Written by Nathasha De Alwis
11 Mar, 2019 | 11:08 am
Colombo (News 1st): Until today the Sri Lankan authorities have not been able to issue a countrywide survey of the endangered Asian elephant. Evidence-based information on the Asian Elephant distribution is very little across the countries in Asia.
Researchers in Sri Lanka are now filling this information gap. They have been surveying elephants for over four years to produce a countrywide, data-based distribution map of Asian Elephants in the country.
Researchers noted that data-based countrywide distribution maps have not been available for any of the 13 Asian elephant range states. Which makes Sri Lanka the first-ever state to issue such a document.
The research group consists of Prithiviraj Fernando, M.L. Channa R. De Silva, L.K.A. Jayasinghe, H.K. Janaka and Jennifer Pastorin.
They had overlaid a map of Sri Lanka with 5 × 5 km raster, creating 2,742 grid cells, each cell was approximately 25 km2 . The group had then interviewed three residents per cell. They noted that they found complete compatibility within cell responses in areas within and outside elephant range, but found variance at the boundaries.
If a cell didn’t have any residents, such as those that fell within a protected area, they estimated the presence of elephants based on the four adjoining cells. They also validated some of the interview data using GPS locations of elephants that the researchers tracked from 2004 to 2018.
The studies show that elephants currently occur over 59.9% of Sri Lanka and people are resident in 69.4% of elephant range, indicating the challenge of separating people and elephants. It has shown that the majority of Sri Lankan elephants live outside the protected areas, where they compete for space with humans.
Results of a countrywide survey of Asian elephant ‘Elephas maximus’ distribution in Sri Lanka over 2,714 5 × 5 km grid cells.
(a) Elephant presence, by herds and males; cells without resident people are coloured green.
(b) Elephant presence and absence overlaid with the GPS locations of 54 elephants tracked during 2004-2018.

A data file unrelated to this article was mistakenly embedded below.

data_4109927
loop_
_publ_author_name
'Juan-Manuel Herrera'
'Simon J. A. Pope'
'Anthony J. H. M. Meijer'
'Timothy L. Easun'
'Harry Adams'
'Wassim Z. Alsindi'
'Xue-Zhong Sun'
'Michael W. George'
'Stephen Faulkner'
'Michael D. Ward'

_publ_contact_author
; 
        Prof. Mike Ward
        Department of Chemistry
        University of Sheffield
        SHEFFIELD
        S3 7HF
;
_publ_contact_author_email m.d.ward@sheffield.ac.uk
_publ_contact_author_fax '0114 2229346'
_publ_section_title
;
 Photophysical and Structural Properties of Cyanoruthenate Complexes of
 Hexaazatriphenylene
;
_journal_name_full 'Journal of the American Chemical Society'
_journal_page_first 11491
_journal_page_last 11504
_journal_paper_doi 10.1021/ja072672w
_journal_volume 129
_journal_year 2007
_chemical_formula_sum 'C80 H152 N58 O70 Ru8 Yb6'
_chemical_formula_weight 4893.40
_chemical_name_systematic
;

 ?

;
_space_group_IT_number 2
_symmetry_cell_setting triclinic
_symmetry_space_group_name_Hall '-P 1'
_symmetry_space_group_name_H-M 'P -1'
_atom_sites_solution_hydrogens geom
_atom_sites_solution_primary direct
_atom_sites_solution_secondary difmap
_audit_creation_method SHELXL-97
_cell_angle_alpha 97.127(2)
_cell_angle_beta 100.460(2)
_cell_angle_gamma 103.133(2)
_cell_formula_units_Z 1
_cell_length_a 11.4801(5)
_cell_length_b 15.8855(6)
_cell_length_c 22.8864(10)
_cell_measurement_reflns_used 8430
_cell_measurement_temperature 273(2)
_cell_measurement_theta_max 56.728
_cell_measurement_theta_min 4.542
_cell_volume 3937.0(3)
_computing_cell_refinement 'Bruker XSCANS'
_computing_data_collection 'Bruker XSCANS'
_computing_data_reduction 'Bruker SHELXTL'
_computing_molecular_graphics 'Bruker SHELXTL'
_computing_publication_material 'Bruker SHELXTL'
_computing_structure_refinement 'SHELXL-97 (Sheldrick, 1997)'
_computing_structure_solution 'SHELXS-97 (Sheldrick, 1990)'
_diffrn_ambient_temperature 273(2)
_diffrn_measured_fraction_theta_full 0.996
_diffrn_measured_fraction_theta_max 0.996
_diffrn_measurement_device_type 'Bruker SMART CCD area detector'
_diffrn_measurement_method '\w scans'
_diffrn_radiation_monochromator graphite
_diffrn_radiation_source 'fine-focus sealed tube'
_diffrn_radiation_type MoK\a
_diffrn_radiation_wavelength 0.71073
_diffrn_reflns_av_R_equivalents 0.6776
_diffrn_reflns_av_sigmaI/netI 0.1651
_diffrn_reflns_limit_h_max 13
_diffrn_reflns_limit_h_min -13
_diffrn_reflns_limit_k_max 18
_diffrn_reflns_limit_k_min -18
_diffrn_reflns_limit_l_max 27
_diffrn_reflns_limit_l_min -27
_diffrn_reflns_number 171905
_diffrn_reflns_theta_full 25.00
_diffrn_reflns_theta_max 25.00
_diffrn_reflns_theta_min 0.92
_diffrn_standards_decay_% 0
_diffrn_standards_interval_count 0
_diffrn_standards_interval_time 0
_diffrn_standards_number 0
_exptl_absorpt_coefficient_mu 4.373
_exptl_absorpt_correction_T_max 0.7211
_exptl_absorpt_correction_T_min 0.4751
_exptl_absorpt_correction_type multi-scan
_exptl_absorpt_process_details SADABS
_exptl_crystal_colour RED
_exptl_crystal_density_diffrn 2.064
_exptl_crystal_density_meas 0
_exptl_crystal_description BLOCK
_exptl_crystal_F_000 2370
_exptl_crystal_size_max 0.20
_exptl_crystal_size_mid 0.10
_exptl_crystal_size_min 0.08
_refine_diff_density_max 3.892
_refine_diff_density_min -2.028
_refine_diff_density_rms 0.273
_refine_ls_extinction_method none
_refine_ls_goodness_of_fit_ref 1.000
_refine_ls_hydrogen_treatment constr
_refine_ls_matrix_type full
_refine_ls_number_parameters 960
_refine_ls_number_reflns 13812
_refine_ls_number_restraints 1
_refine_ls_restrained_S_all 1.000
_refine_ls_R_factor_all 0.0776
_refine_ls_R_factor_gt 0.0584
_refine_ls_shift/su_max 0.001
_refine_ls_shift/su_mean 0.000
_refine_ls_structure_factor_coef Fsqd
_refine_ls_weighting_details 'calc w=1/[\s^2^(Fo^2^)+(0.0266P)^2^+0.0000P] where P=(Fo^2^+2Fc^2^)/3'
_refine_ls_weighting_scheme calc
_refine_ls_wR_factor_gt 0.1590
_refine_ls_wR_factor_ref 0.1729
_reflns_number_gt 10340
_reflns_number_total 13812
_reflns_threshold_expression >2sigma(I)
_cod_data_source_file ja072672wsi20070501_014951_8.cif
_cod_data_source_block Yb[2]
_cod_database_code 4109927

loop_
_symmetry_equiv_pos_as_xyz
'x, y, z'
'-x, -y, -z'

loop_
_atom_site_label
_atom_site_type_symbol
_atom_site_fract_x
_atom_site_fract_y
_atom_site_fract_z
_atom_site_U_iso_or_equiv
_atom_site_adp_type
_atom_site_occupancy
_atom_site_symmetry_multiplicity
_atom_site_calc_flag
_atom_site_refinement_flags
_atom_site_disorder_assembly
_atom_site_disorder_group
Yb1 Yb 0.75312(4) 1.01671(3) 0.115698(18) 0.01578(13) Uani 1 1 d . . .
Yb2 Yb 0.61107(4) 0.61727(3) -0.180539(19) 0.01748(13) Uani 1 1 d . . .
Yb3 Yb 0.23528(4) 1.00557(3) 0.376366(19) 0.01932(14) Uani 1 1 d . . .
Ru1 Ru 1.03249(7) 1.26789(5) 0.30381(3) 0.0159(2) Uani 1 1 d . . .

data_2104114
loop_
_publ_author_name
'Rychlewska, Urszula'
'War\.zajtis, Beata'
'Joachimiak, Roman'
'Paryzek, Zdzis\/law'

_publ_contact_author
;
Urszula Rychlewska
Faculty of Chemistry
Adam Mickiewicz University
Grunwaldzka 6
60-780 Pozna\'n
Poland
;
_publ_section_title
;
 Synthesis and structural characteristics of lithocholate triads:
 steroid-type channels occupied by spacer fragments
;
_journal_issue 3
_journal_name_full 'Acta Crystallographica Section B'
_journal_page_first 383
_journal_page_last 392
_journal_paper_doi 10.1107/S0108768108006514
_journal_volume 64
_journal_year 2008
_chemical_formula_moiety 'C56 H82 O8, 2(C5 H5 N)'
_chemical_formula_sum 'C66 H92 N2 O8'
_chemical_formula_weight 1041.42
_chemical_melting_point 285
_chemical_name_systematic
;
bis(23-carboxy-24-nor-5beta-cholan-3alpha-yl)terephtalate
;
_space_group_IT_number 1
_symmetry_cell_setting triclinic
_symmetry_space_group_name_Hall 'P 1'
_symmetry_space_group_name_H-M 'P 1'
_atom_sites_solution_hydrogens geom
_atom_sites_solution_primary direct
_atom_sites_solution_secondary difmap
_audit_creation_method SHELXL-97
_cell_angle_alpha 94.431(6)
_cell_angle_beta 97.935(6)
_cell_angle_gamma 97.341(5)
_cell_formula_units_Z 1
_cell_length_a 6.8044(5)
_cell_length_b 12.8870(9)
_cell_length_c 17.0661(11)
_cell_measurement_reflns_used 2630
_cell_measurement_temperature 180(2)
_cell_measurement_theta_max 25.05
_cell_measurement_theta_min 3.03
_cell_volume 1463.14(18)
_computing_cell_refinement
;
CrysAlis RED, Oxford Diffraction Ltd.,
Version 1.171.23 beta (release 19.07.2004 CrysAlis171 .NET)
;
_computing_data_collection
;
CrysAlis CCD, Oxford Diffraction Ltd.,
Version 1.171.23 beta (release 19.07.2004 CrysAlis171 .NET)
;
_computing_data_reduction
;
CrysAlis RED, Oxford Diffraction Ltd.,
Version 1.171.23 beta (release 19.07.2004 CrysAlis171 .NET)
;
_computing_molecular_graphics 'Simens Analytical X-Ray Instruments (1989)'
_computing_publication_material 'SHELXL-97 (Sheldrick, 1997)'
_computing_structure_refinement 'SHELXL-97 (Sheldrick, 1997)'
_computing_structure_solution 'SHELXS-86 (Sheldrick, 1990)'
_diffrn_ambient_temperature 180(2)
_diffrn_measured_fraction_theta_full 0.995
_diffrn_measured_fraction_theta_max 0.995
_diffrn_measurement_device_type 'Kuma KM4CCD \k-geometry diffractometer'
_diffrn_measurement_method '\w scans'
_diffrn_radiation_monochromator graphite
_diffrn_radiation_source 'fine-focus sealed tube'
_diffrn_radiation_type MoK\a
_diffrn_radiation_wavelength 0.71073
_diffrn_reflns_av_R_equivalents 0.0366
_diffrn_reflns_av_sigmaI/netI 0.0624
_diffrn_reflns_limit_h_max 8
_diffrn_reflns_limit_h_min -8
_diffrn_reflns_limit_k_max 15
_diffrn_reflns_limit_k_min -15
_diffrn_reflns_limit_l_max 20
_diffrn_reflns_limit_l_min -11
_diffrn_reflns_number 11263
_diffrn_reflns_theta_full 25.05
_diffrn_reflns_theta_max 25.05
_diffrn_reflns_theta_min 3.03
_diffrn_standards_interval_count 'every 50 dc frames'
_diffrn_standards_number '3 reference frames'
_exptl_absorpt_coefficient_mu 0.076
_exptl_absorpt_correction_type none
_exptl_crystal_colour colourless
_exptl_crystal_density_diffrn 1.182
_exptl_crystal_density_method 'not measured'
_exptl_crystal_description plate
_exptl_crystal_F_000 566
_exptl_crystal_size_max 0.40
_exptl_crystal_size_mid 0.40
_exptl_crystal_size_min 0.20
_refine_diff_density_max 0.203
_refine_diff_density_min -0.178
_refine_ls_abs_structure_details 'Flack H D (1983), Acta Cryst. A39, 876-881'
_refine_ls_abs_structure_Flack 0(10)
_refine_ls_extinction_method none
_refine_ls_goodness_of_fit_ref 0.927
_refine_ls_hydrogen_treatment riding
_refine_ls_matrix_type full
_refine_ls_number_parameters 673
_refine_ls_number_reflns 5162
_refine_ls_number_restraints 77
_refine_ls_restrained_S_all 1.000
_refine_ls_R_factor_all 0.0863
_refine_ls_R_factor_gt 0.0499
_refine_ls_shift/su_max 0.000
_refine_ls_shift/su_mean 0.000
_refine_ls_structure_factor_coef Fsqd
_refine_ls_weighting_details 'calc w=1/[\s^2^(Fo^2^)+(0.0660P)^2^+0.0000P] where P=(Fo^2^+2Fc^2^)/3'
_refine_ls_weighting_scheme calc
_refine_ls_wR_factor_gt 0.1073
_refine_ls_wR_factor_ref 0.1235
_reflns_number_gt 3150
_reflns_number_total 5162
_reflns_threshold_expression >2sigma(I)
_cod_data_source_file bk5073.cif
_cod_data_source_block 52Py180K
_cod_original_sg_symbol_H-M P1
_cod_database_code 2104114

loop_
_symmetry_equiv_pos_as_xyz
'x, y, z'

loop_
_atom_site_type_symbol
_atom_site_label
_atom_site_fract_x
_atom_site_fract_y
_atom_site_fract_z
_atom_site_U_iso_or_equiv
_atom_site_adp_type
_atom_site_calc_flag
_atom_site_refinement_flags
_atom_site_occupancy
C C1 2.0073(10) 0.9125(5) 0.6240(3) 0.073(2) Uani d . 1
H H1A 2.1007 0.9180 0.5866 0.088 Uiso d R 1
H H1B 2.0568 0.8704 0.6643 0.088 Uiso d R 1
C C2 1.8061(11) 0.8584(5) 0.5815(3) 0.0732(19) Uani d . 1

(c) Spatio-temporal patterns of cell used by elephant herds and males.
(d) The severity of the human-elephant conflict.
Distribution of elephant herds and male elephants in Sri Lanka in,
The studies have shown that people were resident in almost 70% of elephant range, and there was a conflict between elephants and people wherever they co-occurred. Consequently, the map of human-elephant conflict approximately coincides with that of elephant presence outside protected areas.
Since the 1950s the main approach to human-elephant conflict mitigation and elephant management in Sri Lanka has been the segregation of people and elephants at a landscape level, by confining elephants to protected areas. The survey results highlight the failure of this approach.
Attempts to restrict elephants to protected areas, by elephant drives, leads to carrying capacity being exceeded, and decimation of elephant populations, and hence is detrimental to elephant conservation. It also causes an escalation of conflict in drive areas as a result of increased aggressiveness of elephants subject to drives but not removed.
The survey, therefore, recommends a human-elephant coexistence model that promotes stakeholder awareness and mitigates conflict by protecting villages and cultivations with barriers such as electric fences. It noted that this approach has been incorporated into the National Policy for Elephant Conservation and Management in Sri Lanka but is yet to be fully implemented.
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